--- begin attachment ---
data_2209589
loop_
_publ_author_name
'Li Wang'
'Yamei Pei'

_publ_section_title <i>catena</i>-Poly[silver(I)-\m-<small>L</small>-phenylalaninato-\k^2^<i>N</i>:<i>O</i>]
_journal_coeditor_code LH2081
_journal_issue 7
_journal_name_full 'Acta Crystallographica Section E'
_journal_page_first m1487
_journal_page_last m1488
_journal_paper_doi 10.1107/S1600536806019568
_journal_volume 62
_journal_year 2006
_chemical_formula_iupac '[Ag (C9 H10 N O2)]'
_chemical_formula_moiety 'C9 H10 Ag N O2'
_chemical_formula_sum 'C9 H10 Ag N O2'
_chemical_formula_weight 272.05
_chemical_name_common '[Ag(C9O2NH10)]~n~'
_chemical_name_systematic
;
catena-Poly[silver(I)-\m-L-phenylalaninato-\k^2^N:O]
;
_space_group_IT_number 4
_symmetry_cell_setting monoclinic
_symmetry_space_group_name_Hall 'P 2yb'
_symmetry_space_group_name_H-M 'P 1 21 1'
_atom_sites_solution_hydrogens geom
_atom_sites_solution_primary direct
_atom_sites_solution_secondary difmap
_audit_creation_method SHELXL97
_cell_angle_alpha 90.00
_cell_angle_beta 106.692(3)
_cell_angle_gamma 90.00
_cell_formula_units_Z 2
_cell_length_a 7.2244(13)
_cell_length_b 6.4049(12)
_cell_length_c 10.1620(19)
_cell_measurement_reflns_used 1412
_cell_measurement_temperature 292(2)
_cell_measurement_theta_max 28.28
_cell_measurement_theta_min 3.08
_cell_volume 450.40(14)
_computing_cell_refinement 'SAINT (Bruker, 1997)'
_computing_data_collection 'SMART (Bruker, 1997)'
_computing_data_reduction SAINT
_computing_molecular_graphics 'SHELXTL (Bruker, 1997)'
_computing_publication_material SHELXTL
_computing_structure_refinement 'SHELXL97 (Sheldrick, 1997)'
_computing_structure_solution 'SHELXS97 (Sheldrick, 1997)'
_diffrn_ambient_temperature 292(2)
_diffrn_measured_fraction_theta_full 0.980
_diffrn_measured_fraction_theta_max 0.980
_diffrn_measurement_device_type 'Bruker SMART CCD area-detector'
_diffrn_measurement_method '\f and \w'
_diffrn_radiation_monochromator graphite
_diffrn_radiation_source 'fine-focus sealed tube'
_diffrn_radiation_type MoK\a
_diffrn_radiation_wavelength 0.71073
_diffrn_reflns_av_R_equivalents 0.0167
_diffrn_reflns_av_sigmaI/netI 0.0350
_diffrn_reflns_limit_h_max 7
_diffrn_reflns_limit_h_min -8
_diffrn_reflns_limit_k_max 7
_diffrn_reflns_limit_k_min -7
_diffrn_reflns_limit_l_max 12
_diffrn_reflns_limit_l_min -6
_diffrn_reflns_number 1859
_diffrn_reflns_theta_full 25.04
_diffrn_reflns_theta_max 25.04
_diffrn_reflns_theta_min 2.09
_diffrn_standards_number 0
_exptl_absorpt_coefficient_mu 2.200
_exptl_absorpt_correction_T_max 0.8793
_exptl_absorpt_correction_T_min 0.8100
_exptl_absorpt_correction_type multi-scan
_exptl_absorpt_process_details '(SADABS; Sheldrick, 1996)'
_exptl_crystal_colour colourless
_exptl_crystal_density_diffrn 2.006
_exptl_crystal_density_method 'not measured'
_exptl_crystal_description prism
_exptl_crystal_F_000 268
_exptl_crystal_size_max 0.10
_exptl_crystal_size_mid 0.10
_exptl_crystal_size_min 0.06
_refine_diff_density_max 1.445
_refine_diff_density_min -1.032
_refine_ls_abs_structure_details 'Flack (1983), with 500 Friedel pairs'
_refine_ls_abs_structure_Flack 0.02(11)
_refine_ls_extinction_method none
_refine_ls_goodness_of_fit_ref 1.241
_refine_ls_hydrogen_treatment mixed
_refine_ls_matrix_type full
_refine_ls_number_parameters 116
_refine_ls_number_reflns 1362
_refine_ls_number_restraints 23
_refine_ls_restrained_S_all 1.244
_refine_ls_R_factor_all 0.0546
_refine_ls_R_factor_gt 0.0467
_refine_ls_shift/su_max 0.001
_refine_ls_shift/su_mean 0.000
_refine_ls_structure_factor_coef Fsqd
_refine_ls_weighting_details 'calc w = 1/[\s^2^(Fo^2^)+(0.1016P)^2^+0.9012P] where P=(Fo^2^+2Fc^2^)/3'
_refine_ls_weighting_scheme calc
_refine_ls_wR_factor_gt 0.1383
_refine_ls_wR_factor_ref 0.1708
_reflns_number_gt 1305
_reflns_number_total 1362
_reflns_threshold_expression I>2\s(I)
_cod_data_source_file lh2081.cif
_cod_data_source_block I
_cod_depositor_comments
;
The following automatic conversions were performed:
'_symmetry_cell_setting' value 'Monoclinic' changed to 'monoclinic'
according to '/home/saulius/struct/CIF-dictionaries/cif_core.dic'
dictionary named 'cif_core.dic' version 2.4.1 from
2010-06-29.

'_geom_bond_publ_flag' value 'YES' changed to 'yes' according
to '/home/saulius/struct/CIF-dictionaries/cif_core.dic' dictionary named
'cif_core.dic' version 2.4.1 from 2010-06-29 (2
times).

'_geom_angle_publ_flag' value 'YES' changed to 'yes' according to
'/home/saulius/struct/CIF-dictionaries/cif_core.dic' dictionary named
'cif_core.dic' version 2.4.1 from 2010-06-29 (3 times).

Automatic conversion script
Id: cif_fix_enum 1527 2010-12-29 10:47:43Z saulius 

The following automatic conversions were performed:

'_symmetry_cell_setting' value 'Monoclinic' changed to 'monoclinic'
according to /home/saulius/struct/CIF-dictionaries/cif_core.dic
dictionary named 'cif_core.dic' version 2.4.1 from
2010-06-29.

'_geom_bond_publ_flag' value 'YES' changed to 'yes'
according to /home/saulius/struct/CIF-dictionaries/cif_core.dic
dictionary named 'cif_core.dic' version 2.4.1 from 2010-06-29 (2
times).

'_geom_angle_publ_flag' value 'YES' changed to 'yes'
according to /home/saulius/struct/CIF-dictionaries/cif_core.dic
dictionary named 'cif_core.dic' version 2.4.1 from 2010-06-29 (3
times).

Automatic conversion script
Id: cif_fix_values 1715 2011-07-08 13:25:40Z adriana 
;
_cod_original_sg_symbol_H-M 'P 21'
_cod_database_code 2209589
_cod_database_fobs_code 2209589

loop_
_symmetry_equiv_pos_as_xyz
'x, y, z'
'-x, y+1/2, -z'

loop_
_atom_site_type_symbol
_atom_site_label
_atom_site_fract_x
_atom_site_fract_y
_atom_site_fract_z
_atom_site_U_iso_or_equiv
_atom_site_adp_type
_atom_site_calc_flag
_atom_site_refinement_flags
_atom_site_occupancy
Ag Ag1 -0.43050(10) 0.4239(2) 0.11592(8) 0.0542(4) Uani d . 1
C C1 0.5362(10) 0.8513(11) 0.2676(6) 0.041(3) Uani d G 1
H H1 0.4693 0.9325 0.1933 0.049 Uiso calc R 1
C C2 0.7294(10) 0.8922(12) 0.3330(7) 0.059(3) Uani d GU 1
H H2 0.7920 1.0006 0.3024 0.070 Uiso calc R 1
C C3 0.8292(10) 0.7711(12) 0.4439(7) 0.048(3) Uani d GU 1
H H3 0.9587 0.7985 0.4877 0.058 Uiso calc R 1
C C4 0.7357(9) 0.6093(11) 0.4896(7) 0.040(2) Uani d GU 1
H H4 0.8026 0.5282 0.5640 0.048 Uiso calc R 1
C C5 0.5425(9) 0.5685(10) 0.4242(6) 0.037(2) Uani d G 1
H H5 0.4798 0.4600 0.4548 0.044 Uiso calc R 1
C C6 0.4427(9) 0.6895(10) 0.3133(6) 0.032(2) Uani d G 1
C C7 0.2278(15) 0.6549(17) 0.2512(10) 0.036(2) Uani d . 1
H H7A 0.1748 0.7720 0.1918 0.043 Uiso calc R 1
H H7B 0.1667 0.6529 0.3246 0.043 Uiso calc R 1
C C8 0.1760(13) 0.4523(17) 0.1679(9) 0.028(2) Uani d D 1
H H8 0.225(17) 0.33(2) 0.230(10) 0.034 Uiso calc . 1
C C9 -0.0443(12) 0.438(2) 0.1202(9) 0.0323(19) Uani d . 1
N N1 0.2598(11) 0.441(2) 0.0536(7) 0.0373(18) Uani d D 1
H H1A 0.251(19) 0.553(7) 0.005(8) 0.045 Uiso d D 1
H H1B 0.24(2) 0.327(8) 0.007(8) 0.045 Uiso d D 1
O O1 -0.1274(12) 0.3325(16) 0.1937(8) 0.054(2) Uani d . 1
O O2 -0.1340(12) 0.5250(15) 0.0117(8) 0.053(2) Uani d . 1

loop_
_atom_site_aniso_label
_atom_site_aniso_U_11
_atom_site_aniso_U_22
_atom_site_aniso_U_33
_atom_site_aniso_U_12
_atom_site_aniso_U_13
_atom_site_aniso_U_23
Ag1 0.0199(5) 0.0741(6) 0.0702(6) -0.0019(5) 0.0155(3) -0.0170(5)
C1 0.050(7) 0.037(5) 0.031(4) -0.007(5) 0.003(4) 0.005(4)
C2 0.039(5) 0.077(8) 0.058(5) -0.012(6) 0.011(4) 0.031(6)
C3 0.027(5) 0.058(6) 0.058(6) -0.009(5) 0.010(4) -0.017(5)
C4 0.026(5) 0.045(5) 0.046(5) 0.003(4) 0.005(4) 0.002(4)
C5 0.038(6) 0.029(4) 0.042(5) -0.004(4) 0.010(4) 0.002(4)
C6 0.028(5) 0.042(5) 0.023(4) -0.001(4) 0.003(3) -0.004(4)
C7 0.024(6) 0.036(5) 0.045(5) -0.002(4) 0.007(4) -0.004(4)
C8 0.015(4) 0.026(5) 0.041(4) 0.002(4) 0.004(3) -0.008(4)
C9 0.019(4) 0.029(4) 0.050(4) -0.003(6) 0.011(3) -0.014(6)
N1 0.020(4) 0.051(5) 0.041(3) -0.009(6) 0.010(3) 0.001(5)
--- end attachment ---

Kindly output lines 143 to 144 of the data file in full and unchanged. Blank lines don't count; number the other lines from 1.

;
_cod_original_sg_symbol_H-M 'P 21'